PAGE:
781 F2d 106 United States v. Silva K

781 F.2d 106

20 Fed. R. Evid. Serv. 95

UNITED STATES of America, Plaintiff-Appellee,
Benito SILVA and Carl K. Barker, a/k/a Bill Barker,

Nos. 84-3181, 84-3182.

United States Court of Appeals,
Seventh Circuit.

Argued Oct. 21, 1985.
Decided Jan. 9, 1986.

Edward Mogul, Chicago, Ill., for defendants-appellants.

Steven A. Miller, Asst. U.S. Atty., Anton Valukas, U.S. Atty., Chicago, Ill., for plaintiff-appellee.

Before POSNER, FLAUM, and EASTERBROOK, Circuit Judges.

FLAUM, Circuit Judge.

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The defendants Benito Silva and Carl (a/k/a Bill) Barker, were convicted of six counts of mail fraud in violation of 18 U.S.C. Sec. 1341. Silva and Barker appeal that conviction because of an alleged insufficiency of evidence and an alleged abrogation of their right of confrontation. We affirm.



In May 1984, an indictment was returned by a grand jury charging appellants Silva and Barker, as well as Paul Baker, with violations of 18 U.S.C. Sec. 1341. The mail fraud scheme charged in the indictment alleged that the defendants arranged the dismantling of Silva's motor home and made false statements to Silva's insurance carrier in order to obtain the insurance proceeds. Paul Baker pleaded guilty before trial.


The evidence demonstrated that in the fall of 1981, Paul Baker recruited James Galvin to help dismantle a motor home. Galvin agreed and Baker then telephoned someone he identified as "Bill." Baker told "Bill" that he had found someone to assist in dismantling the camper. What Galvin did not tell Baker was that he was an FBI informant.


Galvin, however, told the FBI, and then the jury at trial, that two days after this first meeting he and Baker drove to a farmhouse in Bloomingdale, Illinois where Baker showed Galvin a Pace Arrow Motor Home. Galvin and Baker began the process of stripping the motor home after Baker told Galvin that the job had to be completed within two weeks because the owner planned to report it stolen. Baker told Galvin that the owner was tired of paying for the vehicle, and that he had a $25,000 insurance policy on it.


For ten days Baker and Galvin dismantled the motor home. Every evening Galvin took pieces of the vehicle to his home where they were photographed by the FBI. Among the items removed and turned over to the FBI was the Vehicle Identification Number ("VIN") tag. The VIN tag showed that the motor home was registered to Benito Silva. Surveillance on November 4th and 5th by the FBI showed that the motor home was in a barn at the farm in Bloomingdale. Surveillance on November 8, 1981 showed that three men were inside the barn with cutting tools dismantling the motor home.


On November 5, 1981 Baker made a telephone call to someone he called "Bill" after Galvin told him that the vehicle was almost completely dismantled. Baker told "Bill" to tell the owner of the motor home that "they were almost done so he can go ahead and report it stolen." Benito Silva reported to the police that the vehicle had been stolen on November 9, 1981. In a statement to the insurer of the vehicle, Silva said that he had parked the vehicle at Carl Barker's house on November 9, 1981 and that it was gone the next day. Silva later stated that he and Barker drove around Chicago in the motor home on November 8, 1981 and that in the afternoon of November 9, 1981 they parked the vehicle in front of Barker's house because Barker was going to use it the next day. Barker substantiated Silva's statement and said that when he went outside the next morning he discovered the theft and notified Silva. Silva mailed a $23,000 claim for the loss of the vehicle to his insurance company on November 10, 1981. Silva and his insurance company corresponded through the mails for the next four months.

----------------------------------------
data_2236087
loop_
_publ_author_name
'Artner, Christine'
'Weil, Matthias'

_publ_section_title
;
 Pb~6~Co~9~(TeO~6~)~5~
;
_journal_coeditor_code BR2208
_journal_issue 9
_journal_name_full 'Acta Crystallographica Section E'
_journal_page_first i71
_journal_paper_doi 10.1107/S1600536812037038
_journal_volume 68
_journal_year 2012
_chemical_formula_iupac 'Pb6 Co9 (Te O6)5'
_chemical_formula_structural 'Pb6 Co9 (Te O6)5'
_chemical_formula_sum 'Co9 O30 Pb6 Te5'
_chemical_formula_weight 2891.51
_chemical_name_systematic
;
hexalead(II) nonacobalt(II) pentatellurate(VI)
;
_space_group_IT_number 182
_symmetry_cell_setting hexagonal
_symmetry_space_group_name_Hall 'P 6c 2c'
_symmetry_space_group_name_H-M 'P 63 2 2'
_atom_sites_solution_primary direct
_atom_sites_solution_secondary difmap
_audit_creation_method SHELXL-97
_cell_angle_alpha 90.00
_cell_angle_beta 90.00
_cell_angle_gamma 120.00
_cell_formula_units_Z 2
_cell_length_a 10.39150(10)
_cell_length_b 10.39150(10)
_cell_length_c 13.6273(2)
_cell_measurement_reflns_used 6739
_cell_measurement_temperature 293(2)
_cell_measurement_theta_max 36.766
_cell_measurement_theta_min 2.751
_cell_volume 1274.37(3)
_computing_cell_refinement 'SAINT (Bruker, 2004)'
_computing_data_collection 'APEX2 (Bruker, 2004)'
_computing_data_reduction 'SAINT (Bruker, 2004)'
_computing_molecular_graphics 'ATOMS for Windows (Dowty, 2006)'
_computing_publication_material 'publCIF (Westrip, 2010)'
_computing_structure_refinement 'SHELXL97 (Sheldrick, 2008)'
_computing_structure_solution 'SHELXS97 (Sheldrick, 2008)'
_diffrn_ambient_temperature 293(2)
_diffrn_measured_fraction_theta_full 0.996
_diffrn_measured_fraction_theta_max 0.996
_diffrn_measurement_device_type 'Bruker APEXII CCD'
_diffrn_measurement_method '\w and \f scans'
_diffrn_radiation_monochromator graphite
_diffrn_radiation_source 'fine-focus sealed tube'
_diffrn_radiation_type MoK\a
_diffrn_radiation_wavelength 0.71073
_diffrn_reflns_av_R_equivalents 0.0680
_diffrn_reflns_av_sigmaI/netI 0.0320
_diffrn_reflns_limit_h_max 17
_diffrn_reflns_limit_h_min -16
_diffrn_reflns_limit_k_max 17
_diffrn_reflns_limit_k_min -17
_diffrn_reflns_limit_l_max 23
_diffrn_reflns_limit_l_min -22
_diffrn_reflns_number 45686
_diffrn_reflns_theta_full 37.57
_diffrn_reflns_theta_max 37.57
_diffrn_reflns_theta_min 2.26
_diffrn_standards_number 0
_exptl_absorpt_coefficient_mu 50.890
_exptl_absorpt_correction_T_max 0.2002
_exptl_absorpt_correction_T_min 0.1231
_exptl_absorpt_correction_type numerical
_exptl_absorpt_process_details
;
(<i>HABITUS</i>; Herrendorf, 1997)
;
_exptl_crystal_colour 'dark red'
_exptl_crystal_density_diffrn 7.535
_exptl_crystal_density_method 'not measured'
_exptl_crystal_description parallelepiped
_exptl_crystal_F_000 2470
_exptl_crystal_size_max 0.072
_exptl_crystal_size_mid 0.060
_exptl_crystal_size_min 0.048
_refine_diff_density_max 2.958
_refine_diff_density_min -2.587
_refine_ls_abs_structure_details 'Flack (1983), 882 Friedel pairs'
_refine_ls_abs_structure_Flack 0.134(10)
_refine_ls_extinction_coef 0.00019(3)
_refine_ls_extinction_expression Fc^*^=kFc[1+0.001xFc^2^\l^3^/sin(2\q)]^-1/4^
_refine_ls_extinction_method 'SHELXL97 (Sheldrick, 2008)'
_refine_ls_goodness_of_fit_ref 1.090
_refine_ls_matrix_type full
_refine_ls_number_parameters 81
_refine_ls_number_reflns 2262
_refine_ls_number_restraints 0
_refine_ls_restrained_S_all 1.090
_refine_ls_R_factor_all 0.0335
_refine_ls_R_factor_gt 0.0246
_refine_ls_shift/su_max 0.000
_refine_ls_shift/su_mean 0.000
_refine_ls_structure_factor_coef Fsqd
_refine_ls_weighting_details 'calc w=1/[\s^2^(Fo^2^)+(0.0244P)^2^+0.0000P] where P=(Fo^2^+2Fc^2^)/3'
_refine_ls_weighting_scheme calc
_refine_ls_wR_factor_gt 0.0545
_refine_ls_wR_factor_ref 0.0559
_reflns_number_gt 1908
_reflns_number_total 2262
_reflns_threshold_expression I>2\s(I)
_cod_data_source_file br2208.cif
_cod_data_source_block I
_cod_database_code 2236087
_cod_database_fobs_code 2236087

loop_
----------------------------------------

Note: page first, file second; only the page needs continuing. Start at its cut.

Sherry Baker, who was Paul Baker's sister-in-law, helped Baker and Galvin dismantle the motor home. She also later became an FBI informant and testified that on November 10, 1981 she drove with Paul Baker to a body shop where he told her "he was going to see a man named Bill, the guy he got the camper from." Inside the body shop, Sherry was introduced to "Bill" who she later identified as Carl Barker.

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After being convicted of six counts of mail fraud, Benito Silva received a sentence of one year and a day for Counts 1-3, three years probation for Counts 4-6, and a $3,000 fine. Carl ("Bill") Barker received two years for Counts 1-3, three years probation for Counts 4-6, and a $3,000 fine.


Sufficiency of the Evidence


Viewing all of the evidence in the light most favorable to the government we hold that there is substantial evidence to support the guilty findings and thus affirm the convictions. Glasser v. United States, 315 U.S. 60, 80, 62 S.Ct. 457, 469, 86 L.Ed. 680 (1942); United States v. Redwine, 715 F.2d 315, 319 (7th Cir.1983). The appellant who argues an evidentiary sufficiency challenge bears a "heavy burden" to show that the record contains no evidence from which a jury could find guilt beyond a reasonable doubt. Id. at 319. The appellants here have simply not carried that burden.


To prove a violation of the mail fraud statute, 18 U.S.C. Sec. 1341, the evidence must show a scheme, intent to defraud, and the use of the mails. United States v. Cowart, 595 F.2d 1023, 1031 n. 10 (5th Cir.1979). In United States v. Wormick, 709 F.2d 454, 461 (7th Cir.1983), this court found that the conspiracy doctrines applicable to multimember fraud schemes provided guidance as to how the first prong of the mail fraud statute should be interpreted. These doctrines are particularly important here because whether or not Barker and Silva were part of, or initiated, a "scheme" to defraud by use of the mails is the most difficult prong for the prosecution to meet because Galvin never met or spoke to Barker or Silva. Thus, other than Sherry Baker's identification of Carl Barker as "Bill," the evidence against them was only a matter of chronology and circumstance.